This article is co-published with Occupy.com.
George Zimmerman has been found innocent of both second-degree murder and manslaughter for the killing of Trayvon Martin. In spite of Zimmerman’s history as a neighborhood watchman employing racial profiling; in spite of the fact that he was armed with a gun and Trayvon was not; in spite of the fact that he stalked Trayvon in a way that anyone would find threatening; in spite of his recorded menacing comments about “f…king punks,” that “these assholes always get away”; and in spite of his defiance of a 911 operator who told him he did not need to follow Trayvon, Zimmerman is free.
On the other hand, Trayvon has been found guilty. In dropping all charges against Zimmerman, the jury concluded that Trayvon had thrown the first punch in response to Zimmerman’s threatening behavior, and therefore Zimmerman was justified in shooting him in self-defense.
If only it could be said that a more perverse and twisted miscarriage of justice by our legal system was hard to find. Agonizingly, it is not. For millions of people this tragic affair was never simply about a confrontation between Zimmerman and Martin. It was the United States justice system that was on trial under charges of institutional racism — and it has proven itself guilty.
To begin to appreciate the significance of this, some context is necessary. A study by the Malcolm X Grassroots Movement, entitled “Operation Ghetto Storm” revealed:
“In July 2012, in the tradition of ‘On Lynching’ by Ida B. Wells-Burnet and ‘We Charge Genocide’ by William L. Patterson, the Malcolm X Grassroots Movement released a critical report that exposed the fact that in the first six months of the year a Black man, woman, or child was summarily executed by the police, and a smaller number of security guards and self-appointed vigilantes, Every 36 Hours! But the July 2012 report did not tell the whole story. Further investigation revealed a more accurate and gruesome number of extrajudicial killings during the first six months of the year. And true to form, the assault on Black life stayed consistent for the last six months of the year, resulting in the extrajudicial killing of at least 313 Black people in 2012, or one every 28 Hours!”
These killings, without pretext or legal consequences, demonstrate that the stormy reactions following Trayvon’s murder and Zimmerman’s initial release without charges weren’t the result of an outrageous break from how the U.S. justice system operates. Rather, it was because the tragedy was yet another example of this system’s outrageous racist norm.
During the initial wave of mass protests against Trayvon Martin’s murder in 2012, many chanted and carried signs saying, “I am Trayvon Martin.” For black participants this was more than an expression of solidarity. It was an acknowledgement of the racist reality that they too could easily meet a similar fate to Trayvon’s — that is, becoming a victim of state sanctioned murder.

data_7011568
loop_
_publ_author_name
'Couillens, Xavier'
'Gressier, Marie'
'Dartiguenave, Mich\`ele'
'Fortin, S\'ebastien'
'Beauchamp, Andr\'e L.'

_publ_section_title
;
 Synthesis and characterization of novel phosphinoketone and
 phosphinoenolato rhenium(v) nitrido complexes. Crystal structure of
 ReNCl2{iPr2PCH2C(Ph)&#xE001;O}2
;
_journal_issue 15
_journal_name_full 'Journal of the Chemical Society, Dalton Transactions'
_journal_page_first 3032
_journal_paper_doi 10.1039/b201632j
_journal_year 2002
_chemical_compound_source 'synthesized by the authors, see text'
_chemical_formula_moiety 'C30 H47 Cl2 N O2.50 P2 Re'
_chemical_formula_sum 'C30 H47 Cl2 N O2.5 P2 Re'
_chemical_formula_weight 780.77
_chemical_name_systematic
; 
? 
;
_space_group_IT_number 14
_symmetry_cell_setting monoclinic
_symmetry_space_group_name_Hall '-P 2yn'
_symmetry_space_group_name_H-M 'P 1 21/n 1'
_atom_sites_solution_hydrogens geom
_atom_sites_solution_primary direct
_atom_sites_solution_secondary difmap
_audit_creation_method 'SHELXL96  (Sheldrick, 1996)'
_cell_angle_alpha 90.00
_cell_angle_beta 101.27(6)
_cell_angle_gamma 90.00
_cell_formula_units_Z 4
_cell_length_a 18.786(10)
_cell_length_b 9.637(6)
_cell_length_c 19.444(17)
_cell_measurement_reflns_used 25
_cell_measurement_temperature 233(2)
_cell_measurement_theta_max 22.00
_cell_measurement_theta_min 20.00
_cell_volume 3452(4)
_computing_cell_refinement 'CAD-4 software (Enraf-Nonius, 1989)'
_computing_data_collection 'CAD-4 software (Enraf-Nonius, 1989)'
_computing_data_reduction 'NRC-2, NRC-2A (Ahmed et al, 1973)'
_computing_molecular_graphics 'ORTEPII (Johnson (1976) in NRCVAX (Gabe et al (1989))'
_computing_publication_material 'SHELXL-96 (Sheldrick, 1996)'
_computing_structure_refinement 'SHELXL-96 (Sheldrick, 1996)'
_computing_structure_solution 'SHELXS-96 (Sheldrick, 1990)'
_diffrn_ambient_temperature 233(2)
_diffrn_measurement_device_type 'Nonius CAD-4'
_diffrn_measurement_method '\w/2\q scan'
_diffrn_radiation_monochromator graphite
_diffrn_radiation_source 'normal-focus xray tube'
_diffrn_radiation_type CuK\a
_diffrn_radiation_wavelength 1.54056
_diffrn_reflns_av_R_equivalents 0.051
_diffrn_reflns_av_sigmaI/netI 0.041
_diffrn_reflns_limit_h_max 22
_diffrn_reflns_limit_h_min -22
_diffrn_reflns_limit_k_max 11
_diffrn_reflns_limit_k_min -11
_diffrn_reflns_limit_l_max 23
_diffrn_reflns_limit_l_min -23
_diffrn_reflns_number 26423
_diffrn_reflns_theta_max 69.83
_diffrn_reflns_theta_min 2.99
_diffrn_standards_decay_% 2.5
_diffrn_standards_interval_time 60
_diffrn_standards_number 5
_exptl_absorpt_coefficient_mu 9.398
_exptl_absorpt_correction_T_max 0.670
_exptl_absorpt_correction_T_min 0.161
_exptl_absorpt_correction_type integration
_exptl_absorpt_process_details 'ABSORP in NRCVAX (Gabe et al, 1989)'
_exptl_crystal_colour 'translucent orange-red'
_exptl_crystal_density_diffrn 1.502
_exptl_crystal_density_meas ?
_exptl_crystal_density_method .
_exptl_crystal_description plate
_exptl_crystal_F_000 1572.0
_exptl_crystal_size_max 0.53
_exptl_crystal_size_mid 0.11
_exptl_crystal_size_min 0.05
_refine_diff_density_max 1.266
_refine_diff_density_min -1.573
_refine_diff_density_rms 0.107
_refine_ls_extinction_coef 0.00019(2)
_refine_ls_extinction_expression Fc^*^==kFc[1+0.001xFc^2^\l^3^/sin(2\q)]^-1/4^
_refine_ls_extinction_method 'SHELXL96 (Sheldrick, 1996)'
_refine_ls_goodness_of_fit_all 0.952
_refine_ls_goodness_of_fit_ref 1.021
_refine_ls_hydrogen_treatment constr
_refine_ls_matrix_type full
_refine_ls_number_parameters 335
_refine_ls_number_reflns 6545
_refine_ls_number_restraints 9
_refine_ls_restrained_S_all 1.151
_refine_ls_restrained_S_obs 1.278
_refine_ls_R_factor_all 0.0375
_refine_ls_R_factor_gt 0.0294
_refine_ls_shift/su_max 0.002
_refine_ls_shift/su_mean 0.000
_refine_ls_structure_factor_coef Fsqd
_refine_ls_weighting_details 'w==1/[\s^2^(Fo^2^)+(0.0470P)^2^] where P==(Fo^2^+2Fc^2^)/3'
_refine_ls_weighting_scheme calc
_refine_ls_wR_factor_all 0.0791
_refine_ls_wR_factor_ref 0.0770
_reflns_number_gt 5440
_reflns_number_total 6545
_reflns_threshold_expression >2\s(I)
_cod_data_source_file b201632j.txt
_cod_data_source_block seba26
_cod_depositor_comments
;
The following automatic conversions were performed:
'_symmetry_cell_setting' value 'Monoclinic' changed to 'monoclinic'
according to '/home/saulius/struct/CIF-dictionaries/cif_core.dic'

Authorities initially expected Zimmerman’s murder of Trayvon to disappear from the radar as he walked free. That is the normal script for how such incidents play out. However, the recording of Zimmerman’s 911 call was too dramatic for the press to let slip away.
The tape and Zimmerman’s release without charge sparked a national wave of protests that included the peaceful shutdown of the Sanford Police Department for five hours. And the impact of the public’s reaction brought results. Sanford Police Chief Bill Lee was forced to resign. The Federal Justice Department’s Civil Rights Division opened an investigation to the killing.
If it were not for the mass reaction, Zimmerman never would have been put on trial. With 313 black people killed by police, some security guards, and self-appointed vigilantes in 2012 without legal consequence, the wave of protest following Trayvon’s killing is the main factor explaining why events here took a different turn.
Those in power were forced to change their tactics in order to contain popular revolt. The importance of this cannot be overestimated despite the trial’s outcome. What the trial revealed is that the system of racial oppression in this country is not all-powerful. It can be challenged and ultimately overturned. It also revealed that what is required to move this process forward is a campaign of mass organizing — with a political perspective that demonstrates a clear path for judicial change if the grassroots can be mobilized to confront our oppressors.
We need an ongoing mass civil rights movement with the power to pull out racism from the political and economic foundations of the U.S. by its roots. That power can only be built by unifying the vast majority against an economic elite which controls the political system and profits from blacks’ oppression. The mass protests that will erupt in response to Zimmerman’s acquittal can act as a springboard for such a movement, as long as participants understand the need to commit themselves to the long-haul struggle.
The NAACP is urging Attorney General Eric Holder to open up a civil rights case against Zimmerman. By itself, this is an impotent plea. However, combined with a sustained campaign of mass actions — not only for justice for Trayvon, but as a challenge to the racist norm of the U.S. legal system — this approach may bear fruit.
The only certainty is that we cannot sit at home and let the courts work through their process. We must mobilize and organize to assert popular power independent of the courts and corporate Democrat and Republican parties if we are to create a world where Trayvon, and the millions he has come to represent, can thrive without fear.